Not long ago an editor at a respected scientific journal contacted me. He wanted to know if I could expand—scientifically—upon the scenarios I sketched out in my recent book, assessing the likelihood of nuclear war in the Middle East. The book began with an account of a 2007 Israeli raid on a nuclear reactor being built in a remote corner of Syria. A hushed-up rehearsal, perhaps, for a future raid on Iran.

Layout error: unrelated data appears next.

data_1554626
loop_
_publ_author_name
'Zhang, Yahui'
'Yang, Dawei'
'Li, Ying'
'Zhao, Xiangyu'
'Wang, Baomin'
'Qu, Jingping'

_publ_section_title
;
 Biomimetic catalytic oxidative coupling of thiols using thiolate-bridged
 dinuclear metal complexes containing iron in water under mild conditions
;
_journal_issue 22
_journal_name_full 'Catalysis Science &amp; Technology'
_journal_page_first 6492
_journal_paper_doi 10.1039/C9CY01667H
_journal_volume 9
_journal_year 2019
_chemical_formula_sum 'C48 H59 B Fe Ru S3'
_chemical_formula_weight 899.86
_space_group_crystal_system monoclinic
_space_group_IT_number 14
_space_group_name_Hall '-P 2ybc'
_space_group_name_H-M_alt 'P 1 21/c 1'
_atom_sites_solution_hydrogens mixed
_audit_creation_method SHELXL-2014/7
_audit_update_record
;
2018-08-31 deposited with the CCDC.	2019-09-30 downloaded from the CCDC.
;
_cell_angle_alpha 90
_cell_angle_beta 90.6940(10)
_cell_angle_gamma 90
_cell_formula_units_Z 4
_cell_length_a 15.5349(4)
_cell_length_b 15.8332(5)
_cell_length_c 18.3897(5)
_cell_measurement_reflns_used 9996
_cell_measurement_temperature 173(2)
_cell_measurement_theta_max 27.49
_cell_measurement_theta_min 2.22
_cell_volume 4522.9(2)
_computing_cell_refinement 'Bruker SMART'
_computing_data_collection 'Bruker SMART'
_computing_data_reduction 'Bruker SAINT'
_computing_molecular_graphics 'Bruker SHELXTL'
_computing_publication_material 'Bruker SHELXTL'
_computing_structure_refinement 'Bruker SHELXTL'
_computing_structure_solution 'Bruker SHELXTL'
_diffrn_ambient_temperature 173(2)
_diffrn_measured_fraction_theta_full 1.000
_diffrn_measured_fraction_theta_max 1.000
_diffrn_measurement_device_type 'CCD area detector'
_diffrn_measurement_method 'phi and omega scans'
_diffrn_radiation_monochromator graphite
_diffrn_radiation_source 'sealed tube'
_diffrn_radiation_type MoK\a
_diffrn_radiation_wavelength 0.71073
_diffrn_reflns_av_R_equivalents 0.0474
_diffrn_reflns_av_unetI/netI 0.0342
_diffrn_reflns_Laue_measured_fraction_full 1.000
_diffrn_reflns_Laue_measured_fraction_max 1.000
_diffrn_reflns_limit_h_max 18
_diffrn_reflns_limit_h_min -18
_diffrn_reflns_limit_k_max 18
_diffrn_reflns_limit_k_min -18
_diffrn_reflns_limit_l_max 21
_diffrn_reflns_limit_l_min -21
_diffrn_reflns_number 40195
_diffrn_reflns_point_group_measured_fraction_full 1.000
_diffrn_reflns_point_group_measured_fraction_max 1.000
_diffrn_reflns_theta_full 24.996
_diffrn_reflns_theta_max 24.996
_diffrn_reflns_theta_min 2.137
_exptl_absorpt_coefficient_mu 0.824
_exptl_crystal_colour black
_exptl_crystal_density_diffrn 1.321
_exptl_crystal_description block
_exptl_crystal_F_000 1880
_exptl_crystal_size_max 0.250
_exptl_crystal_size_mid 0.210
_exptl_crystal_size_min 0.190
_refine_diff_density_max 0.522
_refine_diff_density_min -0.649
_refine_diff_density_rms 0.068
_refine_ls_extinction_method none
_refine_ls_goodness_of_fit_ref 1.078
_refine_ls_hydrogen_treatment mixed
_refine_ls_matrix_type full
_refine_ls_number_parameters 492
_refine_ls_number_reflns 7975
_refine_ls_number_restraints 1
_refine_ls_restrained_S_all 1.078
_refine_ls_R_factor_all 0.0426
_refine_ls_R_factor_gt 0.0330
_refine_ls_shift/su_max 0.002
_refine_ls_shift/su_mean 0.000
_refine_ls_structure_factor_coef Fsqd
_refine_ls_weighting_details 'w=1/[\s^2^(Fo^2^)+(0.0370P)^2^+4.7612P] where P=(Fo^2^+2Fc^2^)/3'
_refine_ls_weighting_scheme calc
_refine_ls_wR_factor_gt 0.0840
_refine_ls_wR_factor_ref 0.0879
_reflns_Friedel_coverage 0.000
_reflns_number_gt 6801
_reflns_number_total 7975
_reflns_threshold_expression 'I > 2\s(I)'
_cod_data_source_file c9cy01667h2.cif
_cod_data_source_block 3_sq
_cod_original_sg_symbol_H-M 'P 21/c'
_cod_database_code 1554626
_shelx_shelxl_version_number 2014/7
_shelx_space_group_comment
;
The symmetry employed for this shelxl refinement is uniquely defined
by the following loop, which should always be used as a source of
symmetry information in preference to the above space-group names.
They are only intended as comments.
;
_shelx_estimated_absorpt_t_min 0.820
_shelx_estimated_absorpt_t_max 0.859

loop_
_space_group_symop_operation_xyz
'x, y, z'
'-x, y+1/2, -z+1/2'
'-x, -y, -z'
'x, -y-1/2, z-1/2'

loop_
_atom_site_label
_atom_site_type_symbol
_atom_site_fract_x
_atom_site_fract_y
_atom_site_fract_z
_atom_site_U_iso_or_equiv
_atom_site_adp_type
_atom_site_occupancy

In these conjectural sketches I had adumbrated the possibility that by the Law of Unintended Consequences, an attack by Israel (or by Iran) could lead to a cascade of ever more grave developments, ranging from a regional nuclear war to, potentially, a global one. New, perhaps unanswerable questions have emerged in the interim as tension over Iran’s (and Israel’s) intentions have escalated. And they are certainly worth examining, but are they soluble by science?